Target: The “Gang of 8” Senators proposing immigration reform: Michael Bennet (D-Colo.), Charles Schumer (D-N.Y.), Dick Durbin (D-Ill.) Robert Menendez (D-N.J.) Jeff Flake (R-Ariz.), Lindsey Graham (R-S.C.), John McCain (R-Ariz.) and Marco Rubio (R-Fla.)
Goal: Ensure the policymakers who have written immigration reform move forward on their proposal, do not cave to hardline right wing extremists, and pass comprehensive immigration reform
After the 2012 election, the country was propelled into discussion of comprehensive immigration reform. With Mitt Romney losing an overwhelming amount of the Hispanic and Asian vote, Republicans felt the urgency of addressing this issue that has long remained broken and inert. With 11 million people living and working in the United States without proper documents, the importance of immigration reform cannot be overstated.
President Obama gave a speech on the topic at the end of January 2013, calling for comprehensive reform. The plan outlined on the White House website contains four major components, including strengthening border security; cracking down on employers hiring undocumented workers; earned citizenship; and streamlining legal immigration. A bipartisan group of senators known as the “Gang of Eight” presented their plan after The President’s speech, which also offers a path to earned citizenship. Although bipartisan attempts at a path to citizenship are not novel, this time around there is a more expansive and diverse coalition backing the measure.
The weekend following the State of the Union in February, in which President Obama also called for immigration reform, a copy of the White House’s draft immigration proposal was leaked. Predictably, republicans like Marco Rubio with political gains to be made by publicly defying the President rebuffed the plan. Rubio, who has been anointed “The Republican Savior” by TIME Magazine, issued a statement saying that if the president’s eventual proposal follows the draft described in the leak, it “would be dead on arrival in Congress.” This dramatic and reflexive statement comes despite the fact that the leaked draft was just that: a draft. President Obama called the lack of CIR “the biggest regret” of his first term, and he is likely trying to send a message to the legislative branch that he does not want CIR to become another legacy of a “do-nothing” Congress.
Republican complaints with the draft do speak to a central caveat of the bill yet to be fleshed out: whether undocumented immigrants would have to wait to begin acquiring citizenship until the U.S. border with Mexico is secure. The Senate bipartisan plan makes a pathway to citizenship conditional on border security first, while Obama’s immigration proposals do not. However, it is incredibly difficult to explicitly define how secure the border really is. President Obama has followed through with almost all of the border security that the Bush administration had requested. Violent crime in border cities has also dropped steadily in recent years.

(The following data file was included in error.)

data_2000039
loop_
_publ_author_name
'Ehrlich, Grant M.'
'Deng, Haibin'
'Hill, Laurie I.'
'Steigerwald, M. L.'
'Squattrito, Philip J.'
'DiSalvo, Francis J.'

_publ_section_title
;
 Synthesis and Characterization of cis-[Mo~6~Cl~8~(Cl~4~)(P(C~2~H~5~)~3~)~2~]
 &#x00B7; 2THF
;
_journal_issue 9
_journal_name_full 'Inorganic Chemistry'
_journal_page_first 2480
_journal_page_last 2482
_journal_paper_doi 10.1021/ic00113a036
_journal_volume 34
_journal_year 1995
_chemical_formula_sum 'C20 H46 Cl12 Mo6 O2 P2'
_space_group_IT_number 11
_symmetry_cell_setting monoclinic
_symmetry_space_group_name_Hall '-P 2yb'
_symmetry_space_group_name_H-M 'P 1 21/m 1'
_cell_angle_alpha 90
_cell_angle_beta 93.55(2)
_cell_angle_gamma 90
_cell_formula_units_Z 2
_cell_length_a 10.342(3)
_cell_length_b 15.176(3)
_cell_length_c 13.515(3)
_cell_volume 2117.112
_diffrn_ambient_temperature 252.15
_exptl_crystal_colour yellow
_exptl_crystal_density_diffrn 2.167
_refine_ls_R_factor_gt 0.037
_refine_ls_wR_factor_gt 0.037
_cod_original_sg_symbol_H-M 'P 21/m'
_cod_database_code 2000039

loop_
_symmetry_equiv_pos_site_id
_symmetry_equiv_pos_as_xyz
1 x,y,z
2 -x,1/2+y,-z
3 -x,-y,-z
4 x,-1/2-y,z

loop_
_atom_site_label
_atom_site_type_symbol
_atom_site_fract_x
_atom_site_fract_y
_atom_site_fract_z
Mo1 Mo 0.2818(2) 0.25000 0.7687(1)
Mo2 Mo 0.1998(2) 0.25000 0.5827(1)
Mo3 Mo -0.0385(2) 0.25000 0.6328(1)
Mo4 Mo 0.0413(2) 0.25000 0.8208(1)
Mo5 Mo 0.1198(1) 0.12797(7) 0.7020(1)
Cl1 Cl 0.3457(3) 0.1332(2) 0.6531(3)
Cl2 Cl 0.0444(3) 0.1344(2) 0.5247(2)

The true triumph of immigration reform isn’t contingent on first “securing the border.” What must be accomplished first is a system that ensures the legal status of workers, with a regulated supply of migrants and strident penalties for employers who violate the law. The President is determined to accomplish comprehensive immigration reform this year, and has said he will hold Congress to a deadline. Urge Congress to remain steadfast on progressive immigration reform.
Dear “Gang of 8” Senators,
American policymakers have a historic opportunity to answer for the mistakes and inertia of the past. The only remaining barrier is the skepticism of politicians, who cower to xenophobia and grandstand for political gamesmanship. As evidenced by the results of the 2012 election, immigration reform is not only politically practical and economically logical; it is a reflection of our ideals as a country. Almost every American can trace his or her roots back to an immigration story, and it is high time we value today’s newcomers with the same pride and respect as the men and women who sacrificed so much to leave their homes and build this great nation.
Please remain steadfast in your commitment to passing this legislation. We understand the difficulties that have arisen in the past, and that continue to make immigration reform a challenge. We are confident that your bipartisan coalition will signal to Congress and the American people the objective importance of dealing with this issue. Please continue to work together toward a humane and reasonable immigration system, and stand up to the vocal minority that is trying to sabotage your efforts. You are on the right side of history, and you will be remembered for your courage.
[Your Name Here]
Photo credit: Jonathon McIntosh via Creative Commons 2.5